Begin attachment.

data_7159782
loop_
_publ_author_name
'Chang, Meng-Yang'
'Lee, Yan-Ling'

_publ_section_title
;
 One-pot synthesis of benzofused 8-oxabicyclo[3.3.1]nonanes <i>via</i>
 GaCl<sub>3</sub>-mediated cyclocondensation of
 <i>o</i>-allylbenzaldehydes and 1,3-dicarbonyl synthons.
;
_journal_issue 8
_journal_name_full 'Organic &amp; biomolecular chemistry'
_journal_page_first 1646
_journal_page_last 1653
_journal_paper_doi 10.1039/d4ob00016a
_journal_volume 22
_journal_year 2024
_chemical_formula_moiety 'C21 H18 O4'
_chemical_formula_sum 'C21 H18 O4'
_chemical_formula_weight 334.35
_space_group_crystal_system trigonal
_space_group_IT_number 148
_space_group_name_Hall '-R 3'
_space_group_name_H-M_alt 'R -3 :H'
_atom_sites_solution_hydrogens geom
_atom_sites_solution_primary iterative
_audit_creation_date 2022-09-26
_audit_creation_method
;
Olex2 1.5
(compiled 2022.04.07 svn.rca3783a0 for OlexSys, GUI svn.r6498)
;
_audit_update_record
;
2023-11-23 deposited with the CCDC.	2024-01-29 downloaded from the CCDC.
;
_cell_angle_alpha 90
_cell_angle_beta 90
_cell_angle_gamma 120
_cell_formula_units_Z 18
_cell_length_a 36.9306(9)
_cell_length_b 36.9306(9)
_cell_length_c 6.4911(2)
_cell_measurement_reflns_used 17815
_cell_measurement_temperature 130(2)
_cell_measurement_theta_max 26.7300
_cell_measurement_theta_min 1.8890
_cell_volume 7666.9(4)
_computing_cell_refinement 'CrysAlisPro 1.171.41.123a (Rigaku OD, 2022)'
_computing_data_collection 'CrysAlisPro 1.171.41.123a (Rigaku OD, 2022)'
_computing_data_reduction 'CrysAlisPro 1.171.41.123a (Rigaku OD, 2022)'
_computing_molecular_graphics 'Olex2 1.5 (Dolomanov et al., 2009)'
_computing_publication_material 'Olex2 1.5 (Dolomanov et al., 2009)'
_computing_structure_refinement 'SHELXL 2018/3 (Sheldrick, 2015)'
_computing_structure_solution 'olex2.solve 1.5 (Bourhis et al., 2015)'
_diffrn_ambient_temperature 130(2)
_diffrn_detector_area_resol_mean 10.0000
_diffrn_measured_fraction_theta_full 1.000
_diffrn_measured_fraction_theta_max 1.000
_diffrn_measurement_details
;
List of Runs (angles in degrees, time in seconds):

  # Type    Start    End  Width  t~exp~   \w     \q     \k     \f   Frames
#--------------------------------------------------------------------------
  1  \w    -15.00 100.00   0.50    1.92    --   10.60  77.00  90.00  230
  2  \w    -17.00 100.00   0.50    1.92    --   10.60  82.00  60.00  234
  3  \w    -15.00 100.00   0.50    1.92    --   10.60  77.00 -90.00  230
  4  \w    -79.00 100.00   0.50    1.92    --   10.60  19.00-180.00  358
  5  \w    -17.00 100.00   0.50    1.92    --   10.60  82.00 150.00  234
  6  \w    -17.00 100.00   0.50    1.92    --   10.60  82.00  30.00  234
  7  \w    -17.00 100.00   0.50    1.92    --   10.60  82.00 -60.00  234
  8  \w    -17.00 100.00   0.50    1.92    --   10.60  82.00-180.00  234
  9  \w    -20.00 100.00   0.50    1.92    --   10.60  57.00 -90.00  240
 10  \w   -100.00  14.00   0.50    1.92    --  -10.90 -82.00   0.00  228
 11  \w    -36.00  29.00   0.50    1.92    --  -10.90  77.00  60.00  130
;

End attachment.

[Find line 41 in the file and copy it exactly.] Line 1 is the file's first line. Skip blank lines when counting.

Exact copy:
_cell_formula_units_Z 18